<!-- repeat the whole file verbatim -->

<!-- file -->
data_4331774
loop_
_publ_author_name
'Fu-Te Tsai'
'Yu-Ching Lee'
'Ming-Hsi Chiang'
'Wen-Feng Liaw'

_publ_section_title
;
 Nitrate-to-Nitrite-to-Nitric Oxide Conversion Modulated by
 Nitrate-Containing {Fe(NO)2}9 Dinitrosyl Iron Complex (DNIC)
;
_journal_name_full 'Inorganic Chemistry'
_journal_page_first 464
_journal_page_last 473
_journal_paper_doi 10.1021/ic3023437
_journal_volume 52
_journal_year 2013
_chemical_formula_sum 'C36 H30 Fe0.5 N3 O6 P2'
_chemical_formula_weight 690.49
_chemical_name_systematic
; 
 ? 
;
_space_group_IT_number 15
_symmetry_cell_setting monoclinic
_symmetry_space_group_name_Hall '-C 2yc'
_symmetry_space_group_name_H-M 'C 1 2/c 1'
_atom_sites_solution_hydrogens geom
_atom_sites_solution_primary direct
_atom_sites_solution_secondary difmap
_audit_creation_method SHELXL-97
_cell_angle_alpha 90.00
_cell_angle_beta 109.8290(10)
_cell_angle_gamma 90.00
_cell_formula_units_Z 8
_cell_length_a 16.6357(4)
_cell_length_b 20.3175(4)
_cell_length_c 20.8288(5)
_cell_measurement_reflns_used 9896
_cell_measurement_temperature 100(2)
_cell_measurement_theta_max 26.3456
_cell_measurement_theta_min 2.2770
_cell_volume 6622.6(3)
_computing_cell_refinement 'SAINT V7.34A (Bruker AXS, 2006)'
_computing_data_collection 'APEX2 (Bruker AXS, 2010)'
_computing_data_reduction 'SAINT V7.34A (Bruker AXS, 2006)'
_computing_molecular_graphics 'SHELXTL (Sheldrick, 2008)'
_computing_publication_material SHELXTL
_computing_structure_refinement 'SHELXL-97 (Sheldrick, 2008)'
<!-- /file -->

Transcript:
data_4331774
loop_
_publ_author_name
'Fu-Te Tsai'
'Yu-Ching Lee'
'Ming-Hsi Chiang'
'Wen-Feng Liaw'

_publ_section_title
;
 Nitrate-to-Nitrite-to-Nitric Oxide Conversion Modulated by
 Nitrate-Containing {Fe(NO)2}9 Dinitrosyl Iron Complex (DNIC)
;
_journal_name_full 'Inorganic Chemistry'
_journal_page_first 464
_journal_page_last 473
_journal_paper_doi 10.1021/ic3023437
_journal_volume 52
_journal_year 2013
_chemical_formula_sum 'C36 H30 Fe0.5 N3 O6 P2'
_chemical_formula_weight 690.49
_chemical_name_systematic
; 
 ? 
;
_space_group_IT_number 15
_symmetry_cell_setting monoclinic
_symmetry_space_group_name_Hall '-C 2yc'
_symmetry_space_group_name_H-M 'C 1 2/c 1'
_atom_sites_solution_hydrogens geom
_atom_sites_solution_primary direct
_atom_sites_solution_secondary difmap
_audit_creation_method SHELXL-97
_cell_angle_alpha 90.00
_cell_angle_beta 109.8290(10)
_cell_angle_gamma 90.00
_cell_formula_units_Z 8
_cell_length_a 16.6357(4)
_cell_length_b 20.3175(4)
_cell_length_c 20.8288(5)
_cell_measurement_reflns_used 9896
_cell_measurement_temperature 100(2)
_cell_measurement_theta_max 26.3456
_cell_measurement_theta_min 2.2770
_cell_volume 6622.6(3)
_computing_cell_refinement 'SAINT V7.34A (Bruker AXS, 2006)'
_computing_data_collection 'APEX2 (Bruker AXS, 2010)'
_computing_data_reduction 'SAINT V7.34A (Bruker AXS, 2006)'
_computing_molecular_graphics 'SHELXTL (Sheldrick, 2008)'
_computing_publication_material SHELXTL
_computing_structure_refinement 'SHELXL-97 (Sheldrick, 2008)'